When a business has been declared insolvent and liquidated,an investigation will be made into the what happened in the business leading up to the insolvency. Creditors will then receive partial payment from the liquidated company – normally by a solicitor (liquidator or administrator) who has been appointed to resolve the affairs of the business.
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However,if the investigation indicates that the directors of the company acted or failed to act in a way that were not in the best interests of paying creditors,they can be held personally liable for the remaining amounts that should have been paid to creditors. These are called misfeasance claims. There are a number of different actions that are thought to fall under the definition of misfeasance.
What Does Constitutes Misfeasance?
Any deed that is in contravention of a director’s fiduciary duty to care for the company,its clients,creditors and the public in general can be considered to be misfeasance. An example is the misappropriation or misapplication of the funds,assets or property of the company that resulted in insolvency or the inability to meet financial obligations to creditors. The following misapplication of funds constitutes misfeasance:
– Preferential payment where one creditor has got their money or has been promised full payment instead to other creditors.
– Selling assets at less than their real value.
– Hiding assets or removing assets from the business with the idea of preventing them being used to pay creditors.
– Drawing more salary than they should regardless of the failing financial state of the company.
– If the director has been found to have declared or paid illegal or incorrect dividends.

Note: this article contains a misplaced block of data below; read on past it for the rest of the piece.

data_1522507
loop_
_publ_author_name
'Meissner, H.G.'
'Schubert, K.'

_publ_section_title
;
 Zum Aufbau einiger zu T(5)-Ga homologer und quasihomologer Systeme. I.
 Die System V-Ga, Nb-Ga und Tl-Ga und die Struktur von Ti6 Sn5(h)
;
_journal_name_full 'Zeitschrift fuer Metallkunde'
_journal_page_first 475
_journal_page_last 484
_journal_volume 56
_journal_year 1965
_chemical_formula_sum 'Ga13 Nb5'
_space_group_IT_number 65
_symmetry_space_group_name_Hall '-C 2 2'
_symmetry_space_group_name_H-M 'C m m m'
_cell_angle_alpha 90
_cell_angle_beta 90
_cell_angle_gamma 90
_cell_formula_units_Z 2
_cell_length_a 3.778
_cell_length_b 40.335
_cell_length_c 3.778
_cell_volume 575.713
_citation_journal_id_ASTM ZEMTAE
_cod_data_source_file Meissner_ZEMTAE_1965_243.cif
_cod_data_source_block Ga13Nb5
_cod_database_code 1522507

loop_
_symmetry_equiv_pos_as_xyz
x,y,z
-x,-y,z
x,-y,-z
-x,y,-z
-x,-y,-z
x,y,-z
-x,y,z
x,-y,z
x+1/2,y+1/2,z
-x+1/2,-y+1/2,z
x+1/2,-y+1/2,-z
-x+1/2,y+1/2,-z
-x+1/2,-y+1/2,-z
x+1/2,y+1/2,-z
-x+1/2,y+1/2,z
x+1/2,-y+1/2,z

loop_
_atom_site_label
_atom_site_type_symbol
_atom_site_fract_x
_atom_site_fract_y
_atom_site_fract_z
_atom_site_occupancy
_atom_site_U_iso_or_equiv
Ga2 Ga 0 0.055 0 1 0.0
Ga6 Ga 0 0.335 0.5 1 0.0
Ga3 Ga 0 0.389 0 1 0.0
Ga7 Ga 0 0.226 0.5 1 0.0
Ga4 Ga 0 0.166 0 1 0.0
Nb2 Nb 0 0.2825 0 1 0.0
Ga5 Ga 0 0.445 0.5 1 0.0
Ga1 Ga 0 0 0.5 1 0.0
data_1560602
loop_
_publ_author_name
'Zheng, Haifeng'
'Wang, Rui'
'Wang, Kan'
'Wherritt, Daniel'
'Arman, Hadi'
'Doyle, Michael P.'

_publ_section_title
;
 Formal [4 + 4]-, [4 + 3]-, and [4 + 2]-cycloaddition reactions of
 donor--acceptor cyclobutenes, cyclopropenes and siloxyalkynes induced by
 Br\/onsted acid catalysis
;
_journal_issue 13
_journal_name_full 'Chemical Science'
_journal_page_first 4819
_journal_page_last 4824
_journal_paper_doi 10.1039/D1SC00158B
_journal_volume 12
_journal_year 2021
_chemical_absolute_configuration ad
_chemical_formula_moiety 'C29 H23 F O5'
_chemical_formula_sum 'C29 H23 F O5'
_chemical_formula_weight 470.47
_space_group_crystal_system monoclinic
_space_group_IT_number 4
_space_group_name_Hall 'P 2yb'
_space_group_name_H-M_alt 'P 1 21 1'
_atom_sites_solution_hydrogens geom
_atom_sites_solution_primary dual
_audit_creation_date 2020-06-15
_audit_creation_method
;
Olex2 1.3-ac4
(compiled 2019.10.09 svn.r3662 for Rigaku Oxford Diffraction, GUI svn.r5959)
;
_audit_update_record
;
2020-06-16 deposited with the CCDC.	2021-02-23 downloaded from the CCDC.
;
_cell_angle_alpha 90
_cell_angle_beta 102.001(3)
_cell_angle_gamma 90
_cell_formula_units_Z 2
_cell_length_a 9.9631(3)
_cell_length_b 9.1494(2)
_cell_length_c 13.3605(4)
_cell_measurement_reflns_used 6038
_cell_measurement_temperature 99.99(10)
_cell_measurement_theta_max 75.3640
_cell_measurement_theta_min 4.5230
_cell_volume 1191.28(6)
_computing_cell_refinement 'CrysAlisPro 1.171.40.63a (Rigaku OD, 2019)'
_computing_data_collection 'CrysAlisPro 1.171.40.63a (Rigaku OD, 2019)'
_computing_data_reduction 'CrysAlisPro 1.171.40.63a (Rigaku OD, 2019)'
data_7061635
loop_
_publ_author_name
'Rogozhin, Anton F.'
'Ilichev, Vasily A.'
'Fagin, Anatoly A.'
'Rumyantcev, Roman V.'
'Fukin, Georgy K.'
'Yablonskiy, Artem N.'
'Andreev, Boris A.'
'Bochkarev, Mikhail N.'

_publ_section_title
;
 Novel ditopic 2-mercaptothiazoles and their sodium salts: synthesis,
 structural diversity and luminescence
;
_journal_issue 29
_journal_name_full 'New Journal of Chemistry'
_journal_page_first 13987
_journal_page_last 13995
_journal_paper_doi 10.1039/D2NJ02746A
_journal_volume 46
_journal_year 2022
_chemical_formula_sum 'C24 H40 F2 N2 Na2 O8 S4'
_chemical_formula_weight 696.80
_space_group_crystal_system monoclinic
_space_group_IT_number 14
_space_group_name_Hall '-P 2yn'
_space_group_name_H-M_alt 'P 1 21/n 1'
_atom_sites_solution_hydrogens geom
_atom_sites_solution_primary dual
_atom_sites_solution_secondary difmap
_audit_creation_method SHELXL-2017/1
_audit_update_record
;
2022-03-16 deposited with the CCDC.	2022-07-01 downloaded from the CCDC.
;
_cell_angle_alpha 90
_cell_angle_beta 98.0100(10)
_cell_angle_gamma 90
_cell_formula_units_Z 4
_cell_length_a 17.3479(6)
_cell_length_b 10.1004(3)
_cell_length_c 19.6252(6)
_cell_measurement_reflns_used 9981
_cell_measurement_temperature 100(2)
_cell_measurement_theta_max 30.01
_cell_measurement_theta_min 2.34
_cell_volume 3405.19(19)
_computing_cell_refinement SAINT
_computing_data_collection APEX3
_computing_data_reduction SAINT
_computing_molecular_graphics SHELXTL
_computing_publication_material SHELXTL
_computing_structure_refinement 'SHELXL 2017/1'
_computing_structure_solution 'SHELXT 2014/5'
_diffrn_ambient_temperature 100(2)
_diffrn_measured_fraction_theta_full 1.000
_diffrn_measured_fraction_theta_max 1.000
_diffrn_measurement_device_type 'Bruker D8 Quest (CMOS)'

The breach of duties that are given to a director by the Companies Act 2006,can result in a misfeasance claim by one or more parties.
Just What Are Misfeasance Claims?
Anyone owed money that can prove that a director was not following his fiduciary duties resulting in the non-payment or partial payment of the company debt,can claim for misfeasance. The appointed liquidator or administrator will normally investigate the insolvency as well as the actions of the directors after insolvency for misfeasance. If misfeasance is then been found,a monetary claim in the amount of misfeasance,asset or partial compensation (plus interest) can be sought against a director in their personal capacity. If the claim is successful,the funds will be paid back to the company from which creditors will be paid.
Is There Any Defence Against Misfeasance?
There are a variety of defence options that a director can take to protect themselves against a misfeasance claim. One common defence is the Duomatic Principle where a director cannot be held liable if he acted in accordance with a vote by shareholders making his actions that of the company and liability for the actions the responsibility of the business. A statutory defence is also available where it can be proven that the director was acting in the best interests of the company at the time.
It is vital for directors to understand what are misfeasance claims in order to avoid acting in any way that does not meet their fiduciary duty and get legal advice before acting in a manner that could constitute misfeasance.